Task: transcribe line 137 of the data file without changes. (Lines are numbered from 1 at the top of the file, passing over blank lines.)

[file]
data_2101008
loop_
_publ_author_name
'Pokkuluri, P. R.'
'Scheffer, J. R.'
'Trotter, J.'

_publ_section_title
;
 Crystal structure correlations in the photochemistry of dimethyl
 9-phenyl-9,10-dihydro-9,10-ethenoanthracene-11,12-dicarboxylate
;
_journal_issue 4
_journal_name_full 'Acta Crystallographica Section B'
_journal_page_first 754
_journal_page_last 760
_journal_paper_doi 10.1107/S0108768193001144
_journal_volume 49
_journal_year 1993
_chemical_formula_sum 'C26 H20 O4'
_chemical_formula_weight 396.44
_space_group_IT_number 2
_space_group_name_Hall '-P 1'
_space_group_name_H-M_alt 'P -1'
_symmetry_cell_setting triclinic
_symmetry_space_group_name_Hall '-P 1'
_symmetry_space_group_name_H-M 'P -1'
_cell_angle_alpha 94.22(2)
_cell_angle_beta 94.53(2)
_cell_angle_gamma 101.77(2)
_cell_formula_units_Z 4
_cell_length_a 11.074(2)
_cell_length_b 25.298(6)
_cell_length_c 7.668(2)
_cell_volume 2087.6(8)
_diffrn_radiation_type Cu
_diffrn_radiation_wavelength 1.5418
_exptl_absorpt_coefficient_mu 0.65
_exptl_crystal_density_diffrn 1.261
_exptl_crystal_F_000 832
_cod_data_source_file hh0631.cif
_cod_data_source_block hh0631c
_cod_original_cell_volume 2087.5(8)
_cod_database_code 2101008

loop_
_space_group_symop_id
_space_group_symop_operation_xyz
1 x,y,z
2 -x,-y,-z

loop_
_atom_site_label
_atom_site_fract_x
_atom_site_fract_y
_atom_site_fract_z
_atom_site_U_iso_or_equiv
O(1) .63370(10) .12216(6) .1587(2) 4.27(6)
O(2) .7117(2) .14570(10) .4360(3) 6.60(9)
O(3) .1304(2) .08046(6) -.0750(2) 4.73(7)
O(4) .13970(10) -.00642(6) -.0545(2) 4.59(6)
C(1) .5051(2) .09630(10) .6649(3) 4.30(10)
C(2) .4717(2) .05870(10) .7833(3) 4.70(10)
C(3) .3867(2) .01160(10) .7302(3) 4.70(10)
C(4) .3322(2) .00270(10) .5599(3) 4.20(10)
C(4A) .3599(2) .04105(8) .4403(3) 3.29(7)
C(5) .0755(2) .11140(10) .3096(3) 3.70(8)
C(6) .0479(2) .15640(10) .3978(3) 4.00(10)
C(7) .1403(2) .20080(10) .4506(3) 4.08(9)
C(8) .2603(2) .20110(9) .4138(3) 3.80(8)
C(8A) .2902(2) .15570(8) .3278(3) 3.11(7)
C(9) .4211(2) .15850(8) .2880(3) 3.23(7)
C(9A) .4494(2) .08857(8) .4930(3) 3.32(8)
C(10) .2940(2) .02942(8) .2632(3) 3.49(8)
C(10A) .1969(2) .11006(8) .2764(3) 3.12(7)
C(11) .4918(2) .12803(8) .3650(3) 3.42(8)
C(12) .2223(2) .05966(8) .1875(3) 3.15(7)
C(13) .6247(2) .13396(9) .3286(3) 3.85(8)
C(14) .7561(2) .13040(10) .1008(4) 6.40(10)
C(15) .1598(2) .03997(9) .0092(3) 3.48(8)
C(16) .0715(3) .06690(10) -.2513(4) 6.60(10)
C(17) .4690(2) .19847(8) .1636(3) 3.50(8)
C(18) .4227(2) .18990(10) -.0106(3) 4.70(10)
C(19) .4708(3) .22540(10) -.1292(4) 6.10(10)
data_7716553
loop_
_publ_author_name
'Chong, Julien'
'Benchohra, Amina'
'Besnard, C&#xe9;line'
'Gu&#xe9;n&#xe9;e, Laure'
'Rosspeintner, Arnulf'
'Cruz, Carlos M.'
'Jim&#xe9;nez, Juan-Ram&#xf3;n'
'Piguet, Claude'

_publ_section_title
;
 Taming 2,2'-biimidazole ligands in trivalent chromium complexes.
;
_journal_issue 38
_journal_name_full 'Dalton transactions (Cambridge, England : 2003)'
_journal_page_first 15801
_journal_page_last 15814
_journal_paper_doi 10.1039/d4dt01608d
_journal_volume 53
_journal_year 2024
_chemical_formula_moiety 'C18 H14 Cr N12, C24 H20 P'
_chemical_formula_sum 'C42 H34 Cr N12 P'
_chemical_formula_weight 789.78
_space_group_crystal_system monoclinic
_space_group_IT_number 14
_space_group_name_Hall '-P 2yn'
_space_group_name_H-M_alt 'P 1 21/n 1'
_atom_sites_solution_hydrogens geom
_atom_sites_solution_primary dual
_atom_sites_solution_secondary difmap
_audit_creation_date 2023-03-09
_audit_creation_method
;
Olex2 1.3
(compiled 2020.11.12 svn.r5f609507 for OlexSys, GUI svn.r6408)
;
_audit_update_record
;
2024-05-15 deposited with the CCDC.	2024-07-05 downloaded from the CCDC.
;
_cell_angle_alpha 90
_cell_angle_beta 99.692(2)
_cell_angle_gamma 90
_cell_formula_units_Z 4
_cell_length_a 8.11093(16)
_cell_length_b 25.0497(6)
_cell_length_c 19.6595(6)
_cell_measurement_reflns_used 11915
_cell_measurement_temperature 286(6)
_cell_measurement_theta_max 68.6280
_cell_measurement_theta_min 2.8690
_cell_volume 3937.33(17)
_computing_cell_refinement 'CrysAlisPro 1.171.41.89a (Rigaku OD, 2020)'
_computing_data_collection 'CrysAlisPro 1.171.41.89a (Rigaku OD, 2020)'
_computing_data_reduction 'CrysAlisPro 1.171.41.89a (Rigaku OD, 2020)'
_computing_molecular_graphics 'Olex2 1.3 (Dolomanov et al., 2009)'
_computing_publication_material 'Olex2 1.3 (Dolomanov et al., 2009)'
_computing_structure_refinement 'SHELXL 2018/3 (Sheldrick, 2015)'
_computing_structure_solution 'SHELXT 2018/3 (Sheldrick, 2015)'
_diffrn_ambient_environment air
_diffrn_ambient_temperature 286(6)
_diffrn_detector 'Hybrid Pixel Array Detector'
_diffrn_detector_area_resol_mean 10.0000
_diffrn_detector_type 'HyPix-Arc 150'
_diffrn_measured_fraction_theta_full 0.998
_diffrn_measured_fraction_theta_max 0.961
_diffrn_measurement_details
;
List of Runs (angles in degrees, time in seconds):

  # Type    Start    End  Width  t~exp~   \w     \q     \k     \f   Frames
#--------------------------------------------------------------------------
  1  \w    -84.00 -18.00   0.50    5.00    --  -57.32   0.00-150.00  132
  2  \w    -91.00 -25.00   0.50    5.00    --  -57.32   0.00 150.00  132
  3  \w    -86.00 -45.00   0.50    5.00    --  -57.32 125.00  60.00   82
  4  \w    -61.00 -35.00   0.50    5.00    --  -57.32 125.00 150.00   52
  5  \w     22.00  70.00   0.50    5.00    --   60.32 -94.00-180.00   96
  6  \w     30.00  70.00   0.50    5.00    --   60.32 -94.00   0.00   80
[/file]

_computing_data_collection 'CrysAlisPro 1.171.41.89a (Rigaku OD, 2020)'